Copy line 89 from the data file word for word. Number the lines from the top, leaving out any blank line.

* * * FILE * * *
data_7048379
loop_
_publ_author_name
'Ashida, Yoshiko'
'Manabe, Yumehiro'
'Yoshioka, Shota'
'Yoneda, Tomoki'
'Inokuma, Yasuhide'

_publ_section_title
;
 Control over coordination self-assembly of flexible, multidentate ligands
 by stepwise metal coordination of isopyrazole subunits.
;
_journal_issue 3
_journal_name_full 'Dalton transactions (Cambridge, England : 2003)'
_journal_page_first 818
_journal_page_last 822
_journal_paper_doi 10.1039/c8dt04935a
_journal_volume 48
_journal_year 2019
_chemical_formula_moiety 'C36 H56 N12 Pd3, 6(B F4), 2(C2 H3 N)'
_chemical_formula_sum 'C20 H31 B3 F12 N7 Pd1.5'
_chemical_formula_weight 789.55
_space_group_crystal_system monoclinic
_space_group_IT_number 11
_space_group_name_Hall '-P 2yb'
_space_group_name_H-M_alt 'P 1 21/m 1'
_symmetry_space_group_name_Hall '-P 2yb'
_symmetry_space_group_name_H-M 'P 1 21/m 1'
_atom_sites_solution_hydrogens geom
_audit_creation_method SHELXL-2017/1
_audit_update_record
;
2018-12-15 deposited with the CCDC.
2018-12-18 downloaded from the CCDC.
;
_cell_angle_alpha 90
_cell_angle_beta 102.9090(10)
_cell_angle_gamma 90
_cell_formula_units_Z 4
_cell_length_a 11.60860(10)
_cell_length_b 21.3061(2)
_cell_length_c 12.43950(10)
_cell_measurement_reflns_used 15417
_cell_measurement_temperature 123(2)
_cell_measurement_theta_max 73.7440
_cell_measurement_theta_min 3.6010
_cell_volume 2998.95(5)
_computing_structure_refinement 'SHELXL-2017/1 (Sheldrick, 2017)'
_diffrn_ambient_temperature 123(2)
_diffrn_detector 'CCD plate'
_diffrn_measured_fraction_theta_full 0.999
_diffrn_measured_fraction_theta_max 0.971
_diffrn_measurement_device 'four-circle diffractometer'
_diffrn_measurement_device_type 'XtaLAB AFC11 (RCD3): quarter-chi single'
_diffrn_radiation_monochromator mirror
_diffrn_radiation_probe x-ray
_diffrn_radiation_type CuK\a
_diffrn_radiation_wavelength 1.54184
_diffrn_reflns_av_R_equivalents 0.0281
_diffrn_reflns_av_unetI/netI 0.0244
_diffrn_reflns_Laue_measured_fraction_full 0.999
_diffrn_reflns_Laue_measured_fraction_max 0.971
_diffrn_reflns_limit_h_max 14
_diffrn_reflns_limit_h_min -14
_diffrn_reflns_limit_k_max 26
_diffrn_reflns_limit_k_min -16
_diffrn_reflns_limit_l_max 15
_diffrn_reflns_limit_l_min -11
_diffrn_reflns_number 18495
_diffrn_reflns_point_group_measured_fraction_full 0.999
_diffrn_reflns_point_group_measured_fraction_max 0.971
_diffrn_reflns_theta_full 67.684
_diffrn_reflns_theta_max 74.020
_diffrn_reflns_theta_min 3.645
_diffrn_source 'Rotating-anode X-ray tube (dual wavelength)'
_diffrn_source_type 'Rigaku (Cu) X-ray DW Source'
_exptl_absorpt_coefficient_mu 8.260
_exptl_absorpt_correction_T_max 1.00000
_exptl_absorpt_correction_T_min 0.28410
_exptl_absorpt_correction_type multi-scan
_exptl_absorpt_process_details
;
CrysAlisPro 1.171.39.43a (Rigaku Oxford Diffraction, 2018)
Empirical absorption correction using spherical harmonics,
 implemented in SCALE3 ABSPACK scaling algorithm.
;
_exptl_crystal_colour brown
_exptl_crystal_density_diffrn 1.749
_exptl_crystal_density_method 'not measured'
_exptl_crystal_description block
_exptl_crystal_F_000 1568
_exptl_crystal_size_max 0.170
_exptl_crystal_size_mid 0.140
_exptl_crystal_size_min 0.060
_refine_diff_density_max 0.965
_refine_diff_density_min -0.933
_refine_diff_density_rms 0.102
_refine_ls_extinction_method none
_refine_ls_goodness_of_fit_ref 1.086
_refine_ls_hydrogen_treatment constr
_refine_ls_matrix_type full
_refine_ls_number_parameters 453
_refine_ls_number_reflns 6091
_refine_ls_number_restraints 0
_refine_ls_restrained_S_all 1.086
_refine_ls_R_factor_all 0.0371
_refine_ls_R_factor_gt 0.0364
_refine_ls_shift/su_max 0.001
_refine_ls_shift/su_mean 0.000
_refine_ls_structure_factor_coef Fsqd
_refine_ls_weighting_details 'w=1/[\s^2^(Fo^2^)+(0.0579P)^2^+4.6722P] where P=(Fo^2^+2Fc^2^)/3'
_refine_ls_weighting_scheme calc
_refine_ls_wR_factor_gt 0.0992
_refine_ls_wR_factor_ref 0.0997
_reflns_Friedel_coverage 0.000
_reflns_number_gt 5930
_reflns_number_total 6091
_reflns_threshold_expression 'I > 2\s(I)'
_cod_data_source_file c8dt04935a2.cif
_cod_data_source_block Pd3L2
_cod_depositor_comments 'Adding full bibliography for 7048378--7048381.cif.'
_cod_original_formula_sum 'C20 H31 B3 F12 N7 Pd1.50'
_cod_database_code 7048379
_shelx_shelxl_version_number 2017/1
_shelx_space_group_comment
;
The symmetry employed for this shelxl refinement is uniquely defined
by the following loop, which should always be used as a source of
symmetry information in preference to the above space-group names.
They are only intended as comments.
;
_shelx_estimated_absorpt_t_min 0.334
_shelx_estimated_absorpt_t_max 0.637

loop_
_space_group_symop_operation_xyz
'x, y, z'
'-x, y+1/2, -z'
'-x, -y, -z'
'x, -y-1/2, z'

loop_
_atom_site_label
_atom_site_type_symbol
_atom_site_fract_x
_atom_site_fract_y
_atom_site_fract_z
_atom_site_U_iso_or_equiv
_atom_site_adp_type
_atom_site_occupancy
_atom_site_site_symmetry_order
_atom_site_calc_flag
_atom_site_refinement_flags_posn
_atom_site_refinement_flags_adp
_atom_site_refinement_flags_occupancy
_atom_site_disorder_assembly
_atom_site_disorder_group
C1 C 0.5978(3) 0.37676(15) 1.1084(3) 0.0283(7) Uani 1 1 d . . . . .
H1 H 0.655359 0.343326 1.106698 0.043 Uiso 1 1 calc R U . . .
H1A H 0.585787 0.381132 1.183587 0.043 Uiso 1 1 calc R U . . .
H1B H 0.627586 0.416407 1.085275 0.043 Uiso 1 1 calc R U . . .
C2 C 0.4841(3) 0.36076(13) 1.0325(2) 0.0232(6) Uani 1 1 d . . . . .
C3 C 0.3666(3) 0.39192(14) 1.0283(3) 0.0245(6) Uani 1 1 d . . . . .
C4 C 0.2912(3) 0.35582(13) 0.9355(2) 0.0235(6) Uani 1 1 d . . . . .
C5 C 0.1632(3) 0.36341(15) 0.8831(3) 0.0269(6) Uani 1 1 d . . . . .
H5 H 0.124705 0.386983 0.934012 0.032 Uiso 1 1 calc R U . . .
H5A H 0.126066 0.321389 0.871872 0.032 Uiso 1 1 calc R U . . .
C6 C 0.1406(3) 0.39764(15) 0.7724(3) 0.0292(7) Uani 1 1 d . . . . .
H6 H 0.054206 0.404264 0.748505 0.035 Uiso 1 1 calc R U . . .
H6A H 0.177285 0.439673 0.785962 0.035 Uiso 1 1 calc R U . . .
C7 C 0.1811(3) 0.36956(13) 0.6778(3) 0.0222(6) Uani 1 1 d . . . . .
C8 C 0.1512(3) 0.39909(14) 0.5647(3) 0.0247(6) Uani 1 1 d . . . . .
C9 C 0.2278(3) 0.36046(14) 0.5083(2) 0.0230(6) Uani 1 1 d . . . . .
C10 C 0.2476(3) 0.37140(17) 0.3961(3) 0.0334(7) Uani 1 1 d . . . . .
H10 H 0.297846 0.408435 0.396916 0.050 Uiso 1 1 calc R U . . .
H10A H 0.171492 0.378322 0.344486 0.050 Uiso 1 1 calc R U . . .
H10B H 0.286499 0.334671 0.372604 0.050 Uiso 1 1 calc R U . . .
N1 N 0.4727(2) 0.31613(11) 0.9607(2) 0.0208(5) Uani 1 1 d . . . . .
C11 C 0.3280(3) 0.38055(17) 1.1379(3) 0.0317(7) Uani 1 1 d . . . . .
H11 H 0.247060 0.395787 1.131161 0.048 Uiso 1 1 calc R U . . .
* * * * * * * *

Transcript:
_exptl_crystal_density_diffrn 1.749